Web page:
Nevertheless, even with all these historical problems, Addai and Mari have been venerated since the earliest times as the evangelists of the Tigris-Euphrates region, and still are by their successors, the Catholic Chaldeans and the Nestorians of Iraq and Kurdistan (Benedictines, Delaney, Walsh).
Afra of Augsburg VM (RM)
Died c. 304. Saint Afra was probably a martyr during the Diocletian persecution at Augsburg, Germany. Her unreliable vita is probably historically worthless, although it does appear to be an embroidery of some historical reference. It says that Afra, a prostitute in Augsburg from Cyprus, had been converted when the Bishop of Gerona, driven from his diocese by persecution, reached Augsburg, Germany, and took refuge in her mother's house.
The transformation of her life was complete, though Afra never ceased to live as if she were doing penance for her former sins. When her time came to suffer she saw this too as a form of atonement. The pagan judge before whom she was brought, accused of being a Christian, told her that her own Lord would have nothing to do with such a sinner as she had been. But Afra replied that although she was without a doubt unworthy to be called a Christian, Jesus Christ had indeed admitted her as one.
"My body has sinned," confessed the saint at her trial. "Let it suffer. I will not ruin my soul by idolatry." Her executioners tied her to a stake on an island in the River Lech. Dried vine branches were piled up around her and set alight. That night Afra's mother and three other women, who are said to be Afra's servants and former prostitutes themselves, sailed to the island, gathered up Afra's body and buried it in a large tomb at Augsburg. The pagan authorities saw them performing this last act of mercy. The four women were shut up in the family tomb, which was then set on fire. They, like Saint Afra, were burned to death.
The Benedictine abbey in Augsburg is dedicated to Saint Afra (Attwater, Benedictines, Bentley, Encyclopedia).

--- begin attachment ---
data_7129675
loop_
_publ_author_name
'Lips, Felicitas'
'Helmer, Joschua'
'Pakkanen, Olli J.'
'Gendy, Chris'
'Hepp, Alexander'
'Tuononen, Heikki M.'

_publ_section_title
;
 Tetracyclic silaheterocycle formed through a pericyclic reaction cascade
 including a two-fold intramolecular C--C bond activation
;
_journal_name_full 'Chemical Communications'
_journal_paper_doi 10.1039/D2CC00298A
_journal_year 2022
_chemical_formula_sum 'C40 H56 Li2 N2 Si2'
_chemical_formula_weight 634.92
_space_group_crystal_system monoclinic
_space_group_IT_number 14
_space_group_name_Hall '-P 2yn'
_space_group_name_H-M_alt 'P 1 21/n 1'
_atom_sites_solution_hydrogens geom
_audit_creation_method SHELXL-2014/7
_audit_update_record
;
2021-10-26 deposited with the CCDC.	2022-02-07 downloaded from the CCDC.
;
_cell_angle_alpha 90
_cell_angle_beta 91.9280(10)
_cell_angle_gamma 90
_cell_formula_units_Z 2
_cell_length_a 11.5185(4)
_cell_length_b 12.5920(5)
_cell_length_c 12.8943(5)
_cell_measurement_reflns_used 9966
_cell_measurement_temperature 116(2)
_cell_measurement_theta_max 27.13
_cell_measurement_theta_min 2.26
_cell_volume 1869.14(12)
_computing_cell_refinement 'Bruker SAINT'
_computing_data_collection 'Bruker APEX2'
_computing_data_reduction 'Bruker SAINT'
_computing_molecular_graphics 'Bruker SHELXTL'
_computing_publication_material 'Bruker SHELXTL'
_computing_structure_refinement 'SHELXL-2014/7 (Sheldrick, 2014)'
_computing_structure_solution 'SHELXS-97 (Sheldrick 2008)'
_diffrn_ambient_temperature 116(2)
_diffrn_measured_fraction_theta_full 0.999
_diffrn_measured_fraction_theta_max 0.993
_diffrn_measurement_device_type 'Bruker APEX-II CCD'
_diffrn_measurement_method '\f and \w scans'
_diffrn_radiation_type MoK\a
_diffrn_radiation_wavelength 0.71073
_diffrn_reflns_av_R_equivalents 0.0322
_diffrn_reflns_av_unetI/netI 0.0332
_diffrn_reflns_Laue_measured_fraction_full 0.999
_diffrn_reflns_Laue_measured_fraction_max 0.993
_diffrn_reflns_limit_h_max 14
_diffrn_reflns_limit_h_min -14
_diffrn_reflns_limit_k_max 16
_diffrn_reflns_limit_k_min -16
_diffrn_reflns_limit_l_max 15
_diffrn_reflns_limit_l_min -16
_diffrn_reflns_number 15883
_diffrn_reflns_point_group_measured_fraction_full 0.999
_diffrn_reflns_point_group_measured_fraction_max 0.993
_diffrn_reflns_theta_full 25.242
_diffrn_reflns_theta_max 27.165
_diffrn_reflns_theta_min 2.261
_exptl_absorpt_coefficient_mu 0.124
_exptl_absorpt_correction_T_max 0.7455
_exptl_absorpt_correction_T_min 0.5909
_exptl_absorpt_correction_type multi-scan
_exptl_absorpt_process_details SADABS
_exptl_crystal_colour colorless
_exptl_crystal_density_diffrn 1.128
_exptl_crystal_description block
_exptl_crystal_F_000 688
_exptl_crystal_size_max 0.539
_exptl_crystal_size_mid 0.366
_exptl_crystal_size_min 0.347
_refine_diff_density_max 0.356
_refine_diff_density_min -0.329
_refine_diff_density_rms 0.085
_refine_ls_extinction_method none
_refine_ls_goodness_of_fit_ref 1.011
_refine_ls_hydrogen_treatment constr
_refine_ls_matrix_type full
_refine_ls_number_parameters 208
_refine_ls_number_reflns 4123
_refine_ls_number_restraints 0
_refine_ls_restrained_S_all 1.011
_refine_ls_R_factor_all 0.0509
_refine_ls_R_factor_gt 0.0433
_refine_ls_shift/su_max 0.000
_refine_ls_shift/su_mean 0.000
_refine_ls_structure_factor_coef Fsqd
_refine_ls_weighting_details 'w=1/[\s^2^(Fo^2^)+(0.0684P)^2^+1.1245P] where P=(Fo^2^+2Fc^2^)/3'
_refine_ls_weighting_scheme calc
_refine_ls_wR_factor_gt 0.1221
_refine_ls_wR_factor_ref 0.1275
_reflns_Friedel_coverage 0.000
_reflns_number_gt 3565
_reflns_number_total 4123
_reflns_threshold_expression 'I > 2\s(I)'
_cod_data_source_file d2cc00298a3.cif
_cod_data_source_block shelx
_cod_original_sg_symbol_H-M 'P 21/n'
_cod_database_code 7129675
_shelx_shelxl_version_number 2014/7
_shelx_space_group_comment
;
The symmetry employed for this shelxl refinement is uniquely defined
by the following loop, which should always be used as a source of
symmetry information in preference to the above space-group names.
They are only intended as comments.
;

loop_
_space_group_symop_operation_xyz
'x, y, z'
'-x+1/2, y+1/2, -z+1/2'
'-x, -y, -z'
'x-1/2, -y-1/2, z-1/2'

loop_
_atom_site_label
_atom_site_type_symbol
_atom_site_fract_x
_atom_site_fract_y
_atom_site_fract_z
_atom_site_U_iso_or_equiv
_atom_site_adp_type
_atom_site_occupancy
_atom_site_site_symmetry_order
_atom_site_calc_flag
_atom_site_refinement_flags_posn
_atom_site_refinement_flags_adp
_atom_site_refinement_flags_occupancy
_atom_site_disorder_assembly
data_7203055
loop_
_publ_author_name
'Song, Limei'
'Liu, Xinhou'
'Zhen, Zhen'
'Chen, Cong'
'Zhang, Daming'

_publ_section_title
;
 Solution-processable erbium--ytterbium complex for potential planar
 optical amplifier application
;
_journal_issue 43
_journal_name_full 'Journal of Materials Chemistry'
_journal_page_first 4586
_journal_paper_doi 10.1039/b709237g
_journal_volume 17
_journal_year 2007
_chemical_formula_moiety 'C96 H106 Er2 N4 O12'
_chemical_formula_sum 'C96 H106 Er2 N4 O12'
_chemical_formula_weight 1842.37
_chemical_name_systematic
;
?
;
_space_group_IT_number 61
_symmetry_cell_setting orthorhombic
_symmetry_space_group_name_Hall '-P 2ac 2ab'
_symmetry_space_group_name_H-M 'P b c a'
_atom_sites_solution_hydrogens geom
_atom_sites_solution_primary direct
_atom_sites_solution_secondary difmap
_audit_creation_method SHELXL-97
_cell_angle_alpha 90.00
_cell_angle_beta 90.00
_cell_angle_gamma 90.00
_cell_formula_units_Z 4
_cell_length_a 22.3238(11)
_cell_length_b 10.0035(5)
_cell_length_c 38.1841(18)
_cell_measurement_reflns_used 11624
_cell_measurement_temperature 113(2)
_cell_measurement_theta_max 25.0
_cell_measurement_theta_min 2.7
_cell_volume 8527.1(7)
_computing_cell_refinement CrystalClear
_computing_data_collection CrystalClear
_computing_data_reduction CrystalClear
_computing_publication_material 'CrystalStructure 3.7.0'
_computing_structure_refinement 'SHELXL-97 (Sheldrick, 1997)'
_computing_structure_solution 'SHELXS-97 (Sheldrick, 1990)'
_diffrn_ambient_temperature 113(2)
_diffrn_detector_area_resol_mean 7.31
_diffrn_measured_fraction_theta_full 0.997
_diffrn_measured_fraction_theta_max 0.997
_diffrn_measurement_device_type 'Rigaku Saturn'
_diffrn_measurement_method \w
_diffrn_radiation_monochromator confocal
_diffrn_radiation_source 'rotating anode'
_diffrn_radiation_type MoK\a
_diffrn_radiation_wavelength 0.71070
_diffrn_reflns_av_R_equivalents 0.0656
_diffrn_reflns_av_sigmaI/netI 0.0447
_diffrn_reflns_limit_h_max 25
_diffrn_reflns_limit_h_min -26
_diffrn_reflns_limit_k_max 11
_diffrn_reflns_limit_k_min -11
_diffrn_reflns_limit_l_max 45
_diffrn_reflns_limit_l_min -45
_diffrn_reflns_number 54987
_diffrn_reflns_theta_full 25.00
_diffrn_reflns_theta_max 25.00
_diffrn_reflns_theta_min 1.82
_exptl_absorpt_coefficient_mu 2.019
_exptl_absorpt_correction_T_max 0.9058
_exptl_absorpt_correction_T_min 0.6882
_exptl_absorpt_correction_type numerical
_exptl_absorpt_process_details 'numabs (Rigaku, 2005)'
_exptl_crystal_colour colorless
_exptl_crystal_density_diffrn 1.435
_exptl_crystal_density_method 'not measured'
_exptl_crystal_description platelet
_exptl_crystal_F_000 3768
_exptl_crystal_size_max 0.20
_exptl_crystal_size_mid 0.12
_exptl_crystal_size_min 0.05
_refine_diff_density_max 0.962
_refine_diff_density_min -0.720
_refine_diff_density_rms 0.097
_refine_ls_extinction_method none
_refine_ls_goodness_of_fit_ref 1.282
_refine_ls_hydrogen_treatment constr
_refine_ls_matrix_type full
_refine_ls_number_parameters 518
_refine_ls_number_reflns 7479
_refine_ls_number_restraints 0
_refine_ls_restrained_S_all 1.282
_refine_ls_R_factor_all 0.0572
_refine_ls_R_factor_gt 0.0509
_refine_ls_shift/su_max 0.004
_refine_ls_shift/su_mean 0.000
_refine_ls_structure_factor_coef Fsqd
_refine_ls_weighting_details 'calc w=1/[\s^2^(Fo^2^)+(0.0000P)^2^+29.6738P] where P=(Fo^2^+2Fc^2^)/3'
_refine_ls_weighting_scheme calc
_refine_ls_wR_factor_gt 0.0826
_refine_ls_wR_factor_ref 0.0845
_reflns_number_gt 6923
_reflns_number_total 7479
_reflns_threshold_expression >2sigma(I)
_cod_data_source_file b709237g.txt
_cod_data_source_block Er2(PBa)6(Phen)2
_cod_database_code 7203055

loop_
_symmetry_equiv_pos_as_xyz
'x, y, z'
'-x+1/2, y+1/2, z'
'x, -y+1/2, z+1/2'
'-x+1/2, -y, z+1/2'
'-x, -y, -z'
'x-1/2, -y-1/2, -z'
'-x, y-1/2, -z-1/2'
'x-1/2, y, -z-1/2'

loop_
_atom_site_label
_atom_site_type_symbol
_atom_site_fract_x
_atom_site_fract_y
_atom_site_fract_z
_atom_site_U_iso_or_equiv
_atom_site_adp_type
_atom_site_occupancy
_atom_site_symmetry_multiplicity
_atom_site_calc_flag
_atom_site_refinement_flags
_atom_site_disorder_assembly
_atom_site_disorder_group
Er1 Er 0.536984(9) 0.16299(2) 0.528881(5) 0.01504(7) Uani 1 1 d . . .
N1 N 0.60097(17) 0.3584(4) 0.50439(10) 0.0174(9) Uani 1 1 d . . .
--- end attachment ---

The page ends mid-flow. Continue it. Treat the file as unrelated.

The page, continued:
In art, Saint Afra is depicted crowned and enthroned, holding a dead tree. She might also be shown (1) suspended from a tree and scourged; (2) bound to a tree and burned; (3) surrounded by flames; (4) boiled in a cauldron; or (5) holding a fir cone (Roeder). She is the patron saint of Augsburg, Germany, and invoked by penitent women (Roeder).
Cantidius, Cantidian, and Sobel MM (RM)
Date unknown. Martyrs in Egypt (Benedictines).
Cassian (Cassyon) of Autun B (RM)
Died c. 350. Cassian succeeded Saint Rheticius as bishop of Autun, France, from 314 to 350. During his long episcopacy, he became renowned as a miracle-worker. A 9th-century vita styles him as an Egyptian. His cultus spread to England, where there is a church dedicated to Cassyon at Chaddesley Corbett in Worcestershire (Benedictines, Farmer).
Dedication of St. Mary Major
AD 435. There are three basilicas in Rome in which the holy father celebrates Mass on different feasts: Saint John Lateran, Saint Peter's on Vatican Hill, and Saint Mary Major, which was the first church in Rome dedicated to Mary the Mother of God. It was founded by Pope Liberius in the 4th century, and dedicated to the Blessed Virgin by Pope Saint Sixtus III about 435. The church is sometimes called, Saint Mary ad Nives (of the Snow), because a miraculous snow fell upon the area in summer about the time a patrician named John had a vision of the Virgin requesting the building of the church. He donated the money for its building.
In the church the Holy Manger of Bethlehem with a silver image of the baby Jesus is on display in a large subterranean chapel. Touching this presumed relic excited the religious fervor of such saints as Jerome and Paula when it was still at Bethlehem (Husenbeth).
Eusignius of Antioch M (RM)
Died 362. Saint Eusignius was a old soldier in the army of Constantius Chlorus. At the age of 110, he was commanded to sacrifice to the gods by Julian the Apostate. Upon his refusal, he was scourged and beheaded in Antioch, Syria (Benedictines).